The two papers are:

L. O’Regan, J. Sampson, M.W. Richards, A. Knebel, D. Roth, F.E. Hood, A. Straube, S.J. Royle, R. Bayliss, and A.M. Fry (2015) Hsp72 is targeted to the mitotic spindle by Nek6 to promote K-fiber assembly and mitotic progression. Journal of Cell Biology.

S.L. Prosser, N.K. Sahota, L. Pelletier, C.G. Morrison, and A.M. Fry (2015) Nek5 promotes centrosome integrity in interphase and loss of centrosome cohesion in mitosis. Journal of Cell Biology.

 

Ends

NOTE TO NEWSDESK

For interviews contact:  Professor Andrew Fry – 0116 229 7069/07525 431112; amf5@le.ac.uk

Cell division is a fundamental biological process essential to the survival of all living organisms. In humans, it is necessary for development from an embryo, created by fertilization of a single egg cell by a single sperm cell, to an adult composed of billions of cells. However, cell division is a complex business and loss of control can lead to cancer where a growing mass of cells develops in an uncontrolled fashion ultimately spreading throughout the body and causing death. Interestingly, loss of control over cell division also leads to genetic errors that can be passed on to offspring cells enhancing the progression of tumours from a benign to malignant state. Importantly though, as cancer progression requires constant division of cells, targeted approaches that block cell division can represent successful approaches for cancer therapy.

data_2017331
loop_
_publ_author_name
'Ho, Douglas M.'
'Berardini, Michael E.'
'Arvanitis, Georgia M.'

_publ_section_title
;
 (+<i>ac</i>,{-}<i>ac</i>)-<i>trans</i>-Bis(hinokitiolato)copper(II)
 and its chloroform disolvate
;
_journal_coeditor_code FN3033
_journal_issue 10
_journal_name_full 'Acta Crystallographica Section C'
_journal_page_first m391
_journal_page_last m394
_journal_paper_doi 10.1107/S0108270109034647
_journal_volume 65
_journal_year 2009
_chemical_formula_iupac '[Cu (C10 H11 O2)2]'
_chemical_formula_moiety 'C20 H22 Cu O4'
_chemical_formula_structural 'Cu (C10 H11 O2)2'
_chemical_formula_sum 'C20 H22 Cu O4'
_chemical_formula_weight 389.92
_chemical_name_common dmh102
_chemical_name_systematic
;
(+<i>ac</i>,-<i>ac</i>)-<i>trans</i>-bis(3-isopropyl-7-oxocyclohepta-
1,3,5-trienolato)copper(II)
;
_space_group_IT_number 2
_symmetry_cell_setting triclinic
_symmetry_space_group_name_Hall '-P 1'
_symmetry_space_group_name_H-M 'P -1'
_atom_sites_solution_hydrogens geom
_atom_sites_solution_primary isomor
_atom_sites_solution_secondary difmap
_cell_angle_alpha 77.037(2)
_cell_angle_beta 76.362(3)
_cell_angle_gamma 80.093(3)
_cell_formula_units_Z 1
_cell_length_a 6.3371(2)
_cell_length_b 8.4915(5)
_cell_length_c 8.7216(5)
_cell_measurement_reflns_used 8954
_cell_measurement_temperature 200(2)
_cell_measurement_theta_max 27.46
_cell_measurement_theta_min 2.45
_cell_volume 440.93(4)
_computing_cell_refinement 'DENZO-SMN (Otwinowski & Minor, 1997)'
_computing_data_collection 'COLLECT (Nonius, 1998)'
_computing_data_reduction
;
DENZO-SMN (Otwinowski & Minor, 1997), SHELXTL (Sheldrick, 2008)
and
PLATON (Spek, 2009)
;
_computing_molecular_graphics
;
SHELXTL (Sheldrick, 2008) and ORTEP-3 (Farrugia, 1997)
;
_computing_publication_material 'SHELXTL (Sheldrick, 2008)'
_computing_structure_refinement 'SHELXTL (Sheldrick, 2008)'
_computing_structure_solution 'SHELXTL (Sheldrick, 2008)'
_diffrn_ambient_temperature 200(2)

Image Caption

These microscope images show human cancer cells going through the process of division. The cell on the left is untreated whereas the cell on the right has lost Hsp70. This reveals how interfering with Hsp70 prevents assembly of the robust scaffold (green) on which chromosomes (blue) are separated. The red dots show where the scaffold attach to the chromosomes. Credit: University of Leicester